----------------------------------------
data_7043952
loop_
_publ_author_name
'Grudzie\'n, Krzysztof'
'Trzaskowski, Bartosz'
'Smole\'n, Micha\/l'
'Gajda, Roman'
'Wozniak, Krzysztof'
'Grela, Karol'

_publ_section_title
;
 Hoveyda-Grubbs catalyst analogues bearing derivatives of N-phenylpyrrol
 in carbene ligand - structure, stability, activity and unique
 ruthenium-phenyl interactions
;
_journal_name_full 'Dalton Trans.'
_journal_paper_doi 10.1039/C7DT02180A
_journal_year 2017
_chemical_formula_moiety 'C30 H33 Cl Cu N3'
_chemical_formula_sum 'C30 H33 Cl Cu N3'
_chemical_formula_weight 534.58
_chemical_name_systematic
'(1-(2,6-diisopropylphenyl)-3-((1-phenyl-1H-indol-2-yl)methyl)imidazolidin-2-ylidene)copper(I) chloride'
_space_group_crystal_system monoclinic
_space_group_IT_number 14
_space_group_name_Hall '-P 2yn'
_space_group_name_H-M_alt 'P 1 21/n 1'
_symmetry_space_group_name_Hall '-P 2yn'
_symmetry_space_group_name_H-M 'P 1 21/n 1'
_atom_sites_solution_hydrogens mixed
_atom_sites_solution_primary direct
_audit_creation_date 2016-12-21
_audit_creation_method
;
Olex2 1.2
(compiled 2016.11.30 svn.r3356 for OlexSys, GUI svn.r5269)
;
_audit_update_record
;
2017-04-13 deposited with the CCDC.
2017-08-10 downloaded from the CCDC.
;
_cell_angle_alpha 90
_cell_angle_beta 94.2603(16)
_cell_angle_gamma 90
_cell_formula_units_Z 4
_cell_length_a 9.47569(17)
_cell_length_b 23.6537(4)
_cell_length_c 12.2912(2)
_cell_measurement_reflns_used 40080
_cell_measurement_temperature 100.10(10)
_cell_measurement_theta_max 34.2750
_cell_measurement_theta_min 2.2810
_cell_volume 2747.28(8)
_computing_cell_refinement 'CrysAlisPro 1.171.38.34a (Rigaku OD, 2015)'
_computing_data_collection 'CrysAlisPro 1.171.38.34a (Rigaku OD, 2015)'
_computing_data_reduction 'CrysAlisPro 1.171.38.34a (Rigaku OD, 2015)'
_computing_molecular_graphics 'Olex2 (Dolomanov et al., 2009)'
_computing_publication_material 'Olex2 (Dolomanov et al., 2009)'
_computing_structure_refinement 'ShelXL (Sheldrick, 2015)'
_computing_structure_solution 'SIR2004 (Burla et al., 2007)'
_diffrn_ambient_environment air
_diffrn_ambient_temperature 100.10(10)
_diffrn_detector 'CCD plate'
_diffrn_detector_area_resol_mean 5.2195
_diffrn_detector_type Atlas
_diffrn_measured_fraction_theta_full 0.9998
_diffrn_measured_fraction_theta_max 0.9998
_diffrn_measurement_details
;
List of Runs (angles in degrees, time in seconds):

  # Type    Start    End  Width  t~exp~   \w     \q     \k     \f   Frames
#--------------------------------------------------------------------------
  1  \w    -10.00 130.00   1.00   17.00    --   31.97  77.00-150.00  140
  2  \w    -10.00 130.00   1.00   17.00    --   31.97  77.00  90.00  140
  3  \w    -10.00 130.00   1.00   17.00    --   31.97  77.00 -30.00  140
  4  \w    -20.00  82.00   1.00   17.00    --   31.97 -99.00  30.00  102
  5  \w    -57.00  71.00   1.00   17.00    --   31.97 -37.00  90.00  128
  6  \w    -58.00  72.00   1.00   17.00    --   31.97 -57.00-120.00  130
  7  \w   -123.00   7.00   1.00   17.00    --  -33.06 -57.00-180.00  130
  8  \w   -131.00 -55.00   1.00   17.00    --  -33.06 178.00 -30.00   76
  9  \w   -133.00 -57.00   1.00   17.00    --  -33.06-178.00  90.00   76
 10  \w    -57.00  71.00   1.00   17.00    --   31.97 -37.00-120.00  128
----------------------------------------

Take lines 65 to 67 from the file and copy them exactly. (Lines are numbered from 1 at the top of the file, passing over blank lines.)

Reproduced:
_diffrn_detector_area_resol_mean 5.2195
_diffrn_detector_type Atlas
_diffrn_measured_fraction_theta_full 0.9998